On January 1, 2016, many blind and disabled residents of California will become eligible to establish tax free accounts under the Achieving a Better Life Experience Act of 2014 (“ABLE Accounts”) to save for future educational and disability related expenses. ABLE accounts extend the benefits of 529 college savings plans to disabled persons to include their disability related expenses. Let us discuss.
Only one ABLE account per eligible person is allowed. Up to $14,000 per year can be contributed to it until all such contributions reach a $100,000 limit. An ABLE account grows tax free and so may exceed $100,000 in value without penalty.
A 529 College Savings Plan is not ideally suited to the needs of blind and disabled persons. They have additional expenses related to their disability needs and their receipt of needs based government benefits. ABLE accounts allow families to accumulate and grow money tax free for educational and disability related expenses without the legal cost of establishing a Special Needs Trust (“SNT”) for that purpose. The ABLE account both broadens the scope of the tax sheltered 529 college saving plan and makes up to $100,000 in the account not countable for need based government benefits, so that the beneficiary does not lose his or her Supplemental Security Income (“SSI”) or Medi-Cal benefits. Whatever is not spent on education can instead be spent towards “Qualified Disability Expenses”.
Qualified Disability Expenses means, “any expenses related to the eligible individual’s blindness disability or that are made for the benefit of an eligible individual who is the designated beneficiary, including expenses related to education, housing, transportation, employment training and support, assistive technology and personal support services, health, prevention and wellness, financial management and administrative services, legal fees, expenses for oversight and monitoring, funeral and burial expenses, and other expenses, [to be approved by regulations].”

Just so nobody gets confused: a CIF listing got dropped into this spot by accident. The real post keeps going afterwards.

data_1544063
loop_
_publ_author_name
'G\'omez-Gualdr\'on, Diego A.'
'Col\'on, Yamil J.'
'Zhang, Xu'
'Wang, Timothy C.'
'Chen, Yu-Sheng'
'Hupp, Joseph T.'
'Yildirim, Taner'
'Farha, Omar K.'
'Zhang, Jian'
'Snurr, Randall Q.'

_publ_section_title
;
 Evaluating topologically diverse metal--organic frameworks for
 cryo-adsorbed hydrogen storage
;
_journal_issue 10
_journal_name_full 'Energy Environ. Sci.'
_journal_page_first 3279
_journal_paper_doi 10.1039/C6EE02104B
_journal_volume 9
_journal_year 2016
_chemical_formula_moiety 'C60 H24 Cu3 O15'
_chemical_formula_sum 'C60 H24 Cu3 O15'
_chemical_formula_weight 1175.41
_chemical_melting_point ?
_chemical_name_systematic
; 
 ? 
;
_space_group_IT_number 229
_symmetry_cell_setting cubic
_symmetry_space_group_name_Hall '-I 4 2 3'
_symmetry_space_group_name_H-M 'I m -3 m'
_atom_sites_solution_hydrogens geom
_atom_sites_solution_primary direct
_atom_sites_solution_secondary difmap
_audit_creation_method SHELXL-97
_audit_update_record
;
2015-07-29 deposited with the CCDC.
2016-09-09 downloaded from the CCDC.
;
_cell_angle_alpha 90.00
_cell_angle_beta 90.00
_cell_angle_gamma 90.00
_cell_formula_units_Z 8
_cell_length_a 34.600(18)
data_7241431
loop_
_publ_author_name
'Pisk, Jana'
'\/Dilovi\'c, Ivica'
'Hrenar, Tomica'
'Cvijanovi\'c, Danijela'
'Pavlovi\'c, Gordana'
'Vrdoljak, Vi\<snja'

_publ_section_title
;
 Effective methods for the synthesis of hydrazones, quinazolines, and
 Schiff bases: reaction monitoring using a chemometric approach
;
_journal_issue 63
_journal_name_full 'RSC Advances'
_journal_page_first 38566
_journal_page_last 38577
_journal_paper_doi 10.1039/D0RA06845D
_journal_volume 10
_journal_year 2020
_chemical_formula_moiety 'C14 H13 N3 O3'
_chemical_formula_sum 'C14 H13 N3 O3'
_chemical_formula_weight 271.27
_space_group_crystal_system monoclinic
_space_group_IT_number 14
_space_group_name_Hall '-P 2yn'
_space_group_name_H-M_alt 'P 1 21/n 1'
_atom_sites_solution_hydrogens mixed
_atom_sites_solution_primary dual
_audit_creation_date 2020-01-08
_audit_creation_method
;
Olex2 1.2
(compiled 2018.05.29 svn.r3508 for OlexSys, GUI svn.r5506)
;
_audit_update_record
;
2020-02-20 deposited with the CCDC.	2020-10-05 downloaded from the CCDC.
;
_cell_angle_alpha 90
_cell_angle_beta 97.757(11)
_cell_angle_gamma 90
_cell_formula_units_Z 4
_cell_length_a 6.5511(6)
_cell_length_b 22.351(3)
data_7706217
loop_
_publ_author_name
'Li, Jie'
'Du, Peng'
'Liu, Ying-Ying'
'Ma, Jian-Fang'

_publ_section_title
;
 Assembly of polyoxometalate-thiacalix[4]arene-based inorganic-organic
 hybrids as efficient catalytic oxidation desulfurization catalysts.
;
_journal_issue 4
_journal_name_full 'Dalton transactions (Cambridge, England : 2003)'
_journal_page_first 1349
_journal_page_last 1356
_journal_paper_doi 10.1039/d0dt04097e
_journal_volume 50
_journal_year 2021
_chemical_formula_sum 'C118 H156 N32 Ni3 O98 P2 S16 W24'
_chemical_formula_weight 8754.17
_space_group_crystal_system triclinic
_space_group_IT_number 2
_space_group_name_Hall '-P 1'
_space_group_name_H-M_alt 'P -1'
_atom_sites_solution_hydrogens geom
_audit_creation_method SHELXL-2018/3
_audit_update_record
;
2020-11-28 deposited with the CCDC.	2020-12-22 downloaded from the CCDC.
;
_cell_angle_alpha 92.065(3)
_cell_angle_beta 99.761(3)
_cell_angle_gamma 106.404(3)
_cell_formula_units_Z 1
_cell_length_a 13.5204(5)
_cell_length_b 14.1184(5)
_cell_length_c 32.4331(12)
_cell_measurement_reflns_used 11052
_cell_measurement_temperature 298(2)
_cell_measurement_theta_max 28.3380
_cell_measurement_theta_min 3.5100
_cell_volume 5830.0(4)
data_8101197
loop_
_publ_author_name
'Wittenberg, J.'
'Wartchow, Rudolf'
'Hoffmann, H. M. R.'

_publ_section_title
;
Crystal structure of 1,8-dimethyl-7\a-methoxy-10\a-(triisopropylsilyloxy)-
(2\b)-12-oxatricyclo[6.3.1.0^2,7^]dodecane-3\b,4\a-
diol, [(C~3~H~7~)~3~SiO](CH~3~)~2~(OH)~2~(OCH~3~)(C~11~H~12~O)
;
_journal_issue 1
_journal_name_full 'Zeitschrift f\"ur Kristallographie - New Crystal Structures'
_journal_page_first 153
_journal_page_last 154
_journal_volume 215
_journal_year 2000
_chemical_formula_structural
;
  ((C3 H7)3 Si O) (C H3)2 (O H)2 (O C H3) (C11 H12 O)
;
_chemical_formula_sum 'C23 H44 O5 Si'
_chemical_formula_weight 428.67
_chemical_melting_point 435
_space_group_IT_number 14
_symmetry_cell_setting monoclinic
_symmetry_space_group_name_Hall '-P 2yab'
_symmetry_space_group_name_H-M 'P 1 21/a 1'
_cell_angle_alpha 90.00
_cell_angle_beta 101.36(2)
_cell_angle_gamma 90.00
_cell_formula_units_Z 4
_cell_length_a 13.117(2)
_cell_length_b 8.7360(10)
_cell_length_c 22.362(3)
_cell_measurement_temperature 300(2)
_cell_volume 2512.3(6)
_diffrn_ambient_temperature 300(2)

Anyone who became blind or disabled, as defined by Social Security Law, prior to their 26th birthday is eligible. A person who receives Social Security Disability Income (SSDI) due to their blindness or disability is eligible. Otherwise, a physician’s certification that the individual is blind or disabled, due to an impairment that began before the age of 26, and the condition is expected to result in death or has lasted (or will last) for at least 12 months is sufficient.
Once an ABLE account reaches $100,000 the amount above $100,000 becomes a countable resource for purposes of determining whether the blind or disabled beneficiary is eligible for needs based SSI. That is, if an account reaches $102,000 the beneficiary is automatically suspended from SSI benefits due to having more than $2,000 in countable resources. SSI benefits resume once the account returns to $100,000, presuming the person is otherwise eligible to receive SSI benefits.
On the other hand, an ABLE account has no impact on Medi-Cal eligibility. Nonetheless, like other exempt assets, at the beneficiary’s death it is then subject to Medi-Cal estate recovery claims. Given the $100,000 limitation on total contributions, however, it is unlikely that an ABLE account would have anything left when the disabled beneficiary dies.
ABLE accounts do not really replace the third party SNT. A third party SNT will still often be desirable for parents wishing to leave significant inheritances to their special needs child. SNT’s, after all, have no annual or in a lifetime contribution limits. Nor will SNT’s established by family members through their own estate planning ever be subject to the future Medi-Cal Estate Recovery claims of the beneficiary; thus, whatever remains in the SNT when the beneficiary dies can go to other family members.
Come 2016, families of blind and disabled children can start tax free savings accounts to ensure a significant pool of money available to meet their children’s future educational and disability related needs.